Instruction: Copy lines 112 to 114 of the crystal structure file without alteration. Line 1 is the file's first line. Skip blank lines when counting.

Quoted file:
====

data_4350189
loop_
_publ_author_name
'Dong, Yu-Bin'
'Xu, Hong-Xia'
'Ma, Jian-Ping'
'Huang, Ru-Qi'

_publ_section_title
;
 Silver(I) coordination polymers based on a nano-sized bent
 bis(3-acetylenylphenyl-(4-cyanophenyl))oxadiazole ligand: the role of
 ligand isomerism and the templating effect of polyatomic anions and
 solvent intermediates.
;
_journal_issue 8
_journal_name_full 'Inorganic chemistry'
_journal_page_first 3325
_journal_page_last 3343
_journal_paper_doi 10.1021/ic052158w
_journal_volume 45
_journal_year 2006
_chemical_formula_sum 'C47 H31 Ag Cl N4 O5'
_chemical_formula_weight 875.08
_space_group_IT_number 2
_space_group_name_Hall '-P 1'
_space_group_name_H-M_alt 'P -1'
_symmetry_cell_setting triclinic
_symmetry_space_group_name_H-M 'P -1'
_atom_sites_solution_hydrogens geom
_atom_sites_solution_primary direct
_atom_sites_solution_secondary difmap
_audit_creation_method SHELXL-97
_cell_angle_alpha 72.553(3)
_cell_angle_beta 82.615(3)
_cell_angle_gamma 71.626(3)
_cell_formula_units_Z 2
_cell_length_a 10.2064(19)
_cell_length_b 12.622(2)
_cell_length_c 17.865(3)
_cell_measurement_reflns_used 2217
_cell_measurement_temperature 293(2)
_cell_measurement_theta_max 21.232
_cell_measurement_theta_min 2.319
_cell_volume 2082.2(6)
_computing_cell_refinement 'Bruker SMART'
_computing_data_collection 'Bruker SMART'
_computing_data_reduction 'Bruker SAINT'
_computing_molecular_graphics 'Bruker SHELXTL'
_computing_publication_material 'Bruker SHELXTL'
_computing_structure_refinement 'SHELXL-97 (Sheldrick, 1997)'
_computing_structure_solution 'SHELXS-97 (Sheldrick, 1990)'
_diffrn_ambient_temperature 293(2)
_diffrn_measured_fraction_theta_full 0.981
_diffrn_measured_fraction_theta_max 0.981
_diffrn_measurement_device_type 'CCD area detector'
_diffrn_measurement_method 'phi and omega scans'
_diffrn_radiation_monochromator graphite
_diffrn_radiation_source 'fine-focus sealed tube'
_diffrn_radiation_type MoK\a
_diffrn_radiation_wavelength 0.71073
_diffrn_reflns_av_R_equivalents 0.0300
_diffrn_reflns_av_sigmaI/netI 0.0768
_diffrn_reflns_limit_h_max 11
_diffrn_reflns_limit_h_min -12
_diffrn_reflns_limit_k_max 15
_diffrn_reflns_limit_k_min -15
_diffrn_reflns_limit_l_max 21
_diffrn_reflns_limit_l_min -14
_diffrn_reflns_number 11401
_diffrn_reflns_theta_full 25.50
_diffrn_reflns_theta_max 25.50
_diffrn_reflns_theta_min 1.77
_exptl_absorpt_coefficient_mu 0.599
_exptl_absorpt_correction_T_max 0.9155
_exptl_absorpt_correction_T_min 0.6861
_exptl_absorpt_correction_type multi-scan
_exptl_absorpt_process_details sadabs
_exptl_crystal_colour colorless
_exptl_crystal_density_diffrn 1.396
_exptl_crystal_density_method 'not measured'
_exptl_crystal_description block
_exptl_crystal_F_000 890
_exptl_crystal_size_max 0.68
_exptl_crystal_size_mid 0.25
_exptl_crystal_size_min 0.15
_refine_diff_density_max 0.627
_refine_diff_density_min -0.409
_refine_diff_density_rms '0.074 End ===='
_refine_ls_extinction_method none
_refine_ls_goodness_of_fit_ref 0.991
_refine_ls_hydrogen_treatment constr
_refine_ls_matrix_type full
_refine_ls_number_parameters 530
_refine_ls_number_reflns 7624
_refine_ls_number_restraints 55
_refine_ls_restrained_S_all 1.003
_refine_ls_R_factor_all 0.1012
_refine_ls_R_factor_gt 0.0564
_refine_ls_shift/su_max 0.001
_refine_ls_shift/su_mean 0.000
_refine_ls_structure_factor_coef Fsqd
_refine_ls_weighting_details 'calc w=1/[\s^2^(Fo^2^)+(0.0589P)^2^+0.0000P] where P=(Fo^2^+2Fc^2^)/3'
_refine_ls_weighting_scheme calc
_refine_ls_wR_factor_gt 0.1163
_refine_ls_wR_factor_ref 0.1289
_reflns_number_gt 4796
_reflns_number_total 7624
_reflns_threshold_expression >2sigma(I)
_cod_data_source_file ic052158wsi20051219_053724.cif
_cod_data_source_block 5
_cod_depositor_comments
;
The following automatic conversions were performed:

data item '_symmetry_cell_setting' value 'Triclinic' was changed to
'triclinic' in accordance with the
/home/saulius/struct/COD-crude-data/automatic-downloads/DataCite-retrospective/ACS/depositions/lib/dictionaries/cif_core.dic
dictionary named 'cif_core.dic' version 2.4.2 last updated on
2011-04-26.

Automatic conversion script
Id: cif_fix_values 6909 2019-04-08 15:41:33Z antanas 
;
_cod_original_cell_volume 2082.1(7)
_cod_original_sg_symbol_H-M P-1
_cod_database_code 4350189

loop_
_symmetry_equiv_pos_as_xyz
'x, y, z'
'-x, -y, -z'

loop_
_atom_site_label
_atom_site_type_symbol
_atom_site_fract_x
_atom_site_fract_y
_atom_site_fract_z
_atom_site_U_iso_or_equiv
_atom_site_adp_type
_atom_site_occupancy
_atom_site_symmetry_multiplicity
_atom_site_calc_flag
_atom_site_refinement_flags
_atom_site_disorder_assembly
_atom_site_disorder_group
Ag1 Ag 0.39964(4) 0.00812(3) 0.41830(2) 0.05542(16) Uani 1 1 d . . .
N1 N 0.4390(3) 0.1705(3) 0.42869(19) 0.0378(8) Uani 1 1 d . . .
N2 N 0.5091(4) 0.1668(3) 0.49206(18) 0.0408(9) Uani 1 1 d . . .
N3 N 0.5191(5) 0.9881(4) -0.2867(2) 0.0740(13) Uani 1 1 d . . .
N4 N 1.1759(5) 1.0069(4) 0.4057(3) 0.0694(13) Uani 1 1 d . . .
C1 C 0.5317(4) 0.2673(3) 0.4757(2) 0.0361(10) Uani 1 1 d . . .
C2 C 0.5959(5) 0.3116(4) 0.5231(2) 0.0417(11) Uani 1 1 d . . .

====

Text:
;
The following automatic conversions were performed:

data item '_symmetry_cell_setting' value 'Triclinic' was changed to